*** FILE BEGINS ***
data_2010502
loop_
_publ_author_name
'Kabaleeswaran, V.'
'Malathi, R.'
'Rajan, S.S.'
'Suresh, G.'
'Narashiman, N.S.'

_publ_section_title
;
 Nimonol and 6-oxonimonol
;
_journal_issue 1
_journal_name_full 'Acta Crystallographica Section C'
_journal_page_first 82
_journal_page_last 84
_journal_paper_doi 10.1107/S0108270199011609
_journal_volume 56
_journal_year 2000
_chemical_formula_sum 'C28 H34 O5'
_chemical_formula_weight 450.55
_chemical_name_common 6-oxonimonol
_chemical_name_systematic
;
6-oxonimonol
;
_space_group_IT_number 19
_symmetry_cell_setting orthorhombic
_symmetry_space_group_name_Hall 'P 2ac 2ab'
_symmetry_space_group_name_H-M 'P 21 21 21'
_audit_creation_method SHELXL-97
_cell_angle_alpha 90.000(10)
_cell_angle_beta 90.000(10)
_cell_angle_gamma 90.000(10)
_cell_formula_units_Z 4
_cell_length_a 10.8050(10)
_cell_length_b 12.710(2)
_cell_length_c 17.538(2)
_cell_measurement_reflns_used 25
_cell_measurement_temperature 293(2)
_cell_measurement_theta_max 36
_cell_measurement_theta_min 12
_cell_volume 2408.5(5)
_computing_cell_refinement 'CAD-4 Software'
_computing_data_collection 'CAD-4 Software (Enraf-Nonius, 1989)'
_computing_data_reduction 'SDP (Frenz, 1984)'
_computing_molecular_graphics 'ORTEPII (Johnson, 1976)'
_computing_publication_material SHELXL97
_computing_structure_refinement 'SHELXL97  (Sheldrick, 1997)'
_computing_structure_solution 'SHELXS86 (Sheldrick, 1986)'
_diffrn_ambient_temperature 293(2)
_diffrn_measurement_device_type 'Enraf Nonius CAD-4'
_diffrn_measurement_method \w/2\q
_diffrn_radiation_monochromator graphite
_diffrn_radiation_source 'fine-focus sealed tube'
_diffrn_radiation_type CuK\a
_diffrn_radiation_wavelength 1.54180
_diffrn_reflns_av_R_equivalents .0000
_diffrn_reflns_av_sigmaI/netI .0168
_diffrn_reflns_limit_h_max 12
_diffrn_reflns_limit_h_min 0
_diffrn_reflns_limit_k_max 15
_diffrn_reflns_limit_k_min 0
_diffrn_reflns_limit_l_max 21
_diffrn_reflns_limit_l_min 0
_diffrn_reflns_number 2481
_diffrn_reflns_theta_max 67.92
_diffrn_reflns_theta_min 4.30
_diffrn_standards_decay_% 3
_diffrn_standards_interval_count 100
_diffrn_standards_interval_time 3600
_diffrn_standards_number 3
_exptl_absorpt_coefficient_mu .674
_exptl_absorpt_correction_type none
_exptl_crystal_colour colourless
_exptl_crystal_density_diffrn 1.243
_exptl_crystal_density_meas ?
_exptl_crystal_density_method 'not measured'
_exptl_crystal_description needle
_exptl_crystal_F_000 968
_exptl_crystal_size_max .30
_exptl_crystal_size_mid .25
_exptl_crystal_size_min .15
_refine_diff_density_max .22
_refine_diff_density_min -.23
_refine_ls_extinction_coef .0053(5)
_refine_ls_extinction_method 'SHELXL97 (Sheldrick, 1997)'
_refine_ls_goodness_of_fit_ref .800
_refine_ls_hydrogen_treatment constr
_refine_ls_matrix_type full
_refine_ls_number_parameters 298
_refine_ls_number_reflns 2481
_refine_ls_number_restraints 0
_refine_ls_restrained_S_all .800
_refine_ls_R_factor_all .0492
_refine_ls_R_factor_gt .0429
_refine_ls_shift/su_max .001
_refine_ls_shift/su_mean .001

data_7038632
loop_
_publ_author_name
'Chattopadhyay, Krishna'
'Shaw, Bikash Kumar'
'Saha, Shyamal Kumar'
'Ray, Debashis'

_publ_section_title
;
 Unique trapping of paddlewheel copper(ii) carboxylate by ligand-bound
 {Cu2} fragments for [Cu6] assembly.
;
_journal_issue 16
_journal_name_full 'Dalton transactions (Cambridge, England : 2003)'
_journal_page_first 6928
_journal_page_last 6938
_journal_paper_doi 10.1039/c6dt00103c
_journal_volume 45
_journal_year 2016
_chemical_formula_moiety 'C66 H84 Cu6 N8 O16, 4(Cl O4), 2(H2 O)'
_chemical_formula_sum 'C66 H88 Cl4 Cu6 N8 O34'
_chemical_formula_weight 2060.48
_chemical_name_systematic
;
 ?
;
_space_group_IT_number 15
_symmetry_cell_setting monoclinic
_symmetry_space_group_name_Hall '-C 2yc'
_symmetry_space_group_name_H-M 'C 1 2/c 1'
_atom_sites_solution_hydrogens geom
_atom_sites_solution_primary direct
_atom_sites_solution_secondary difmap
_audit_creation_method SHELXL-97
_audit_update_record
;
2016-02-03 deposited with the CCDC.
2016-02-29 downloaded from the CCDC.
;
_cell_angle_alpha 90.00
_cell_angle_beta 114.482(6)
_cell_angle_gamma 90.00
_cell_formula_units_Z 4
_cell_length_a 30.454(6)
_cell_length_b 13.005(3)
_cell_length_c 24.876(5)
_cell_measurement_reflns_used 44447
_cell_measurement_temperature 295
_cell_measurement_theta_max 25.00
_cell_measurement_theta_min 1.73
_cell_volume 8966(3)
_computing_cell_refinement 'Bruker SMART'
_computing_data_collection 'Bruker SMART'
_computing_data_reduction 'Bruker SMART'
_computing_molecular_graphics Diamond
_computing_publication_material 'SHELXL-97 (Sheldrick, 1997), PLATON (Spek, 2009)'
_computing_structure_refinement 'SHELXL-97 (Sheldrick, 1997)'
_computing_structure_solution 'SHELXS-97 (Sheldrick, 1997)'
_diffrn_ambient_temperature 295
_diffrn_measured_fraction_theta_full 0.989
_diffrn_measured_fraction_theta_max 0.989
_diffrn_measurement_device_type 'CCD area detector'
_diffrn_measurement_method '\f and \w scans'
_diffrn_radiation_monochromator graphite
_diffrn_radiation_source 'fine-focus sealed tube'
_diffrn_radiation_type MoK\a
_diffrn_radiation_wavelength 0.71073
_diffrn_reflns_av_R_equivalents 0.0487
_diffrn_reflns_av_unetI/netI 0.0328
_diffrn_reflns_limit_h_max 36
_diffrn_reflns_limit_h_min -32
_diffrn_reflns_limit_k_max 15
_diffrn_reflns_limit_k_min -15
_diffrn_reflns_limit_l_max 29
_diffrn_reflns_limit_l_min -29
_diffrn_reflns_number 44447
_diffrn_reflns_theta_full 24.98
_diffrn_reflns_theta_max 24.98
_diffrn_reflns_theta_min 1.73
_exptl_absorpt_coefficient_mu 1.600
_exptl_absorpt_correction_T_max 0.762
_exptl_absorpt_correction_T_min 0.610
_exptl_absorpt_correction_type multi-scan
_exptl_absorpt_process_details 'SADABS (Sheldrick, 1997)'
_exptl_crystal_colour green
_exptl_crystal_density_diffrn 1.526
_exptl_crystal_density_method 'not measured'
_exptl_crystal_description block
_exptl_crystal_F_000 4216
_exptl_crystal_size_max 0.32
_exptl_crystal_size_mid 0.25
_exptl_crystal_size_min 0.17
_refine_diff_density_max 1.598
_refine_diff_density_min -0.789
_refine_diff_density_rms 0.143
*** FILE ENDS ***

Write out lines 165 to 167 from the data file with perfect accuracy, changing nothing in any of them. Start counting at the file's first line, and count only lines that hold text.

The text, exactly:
_diffrn_radiation_wavelength 0.71073
_diffrn_reflns_av_R_equivalents 0.0487
_diffrn_reflns_av_unetI/netI 0.0328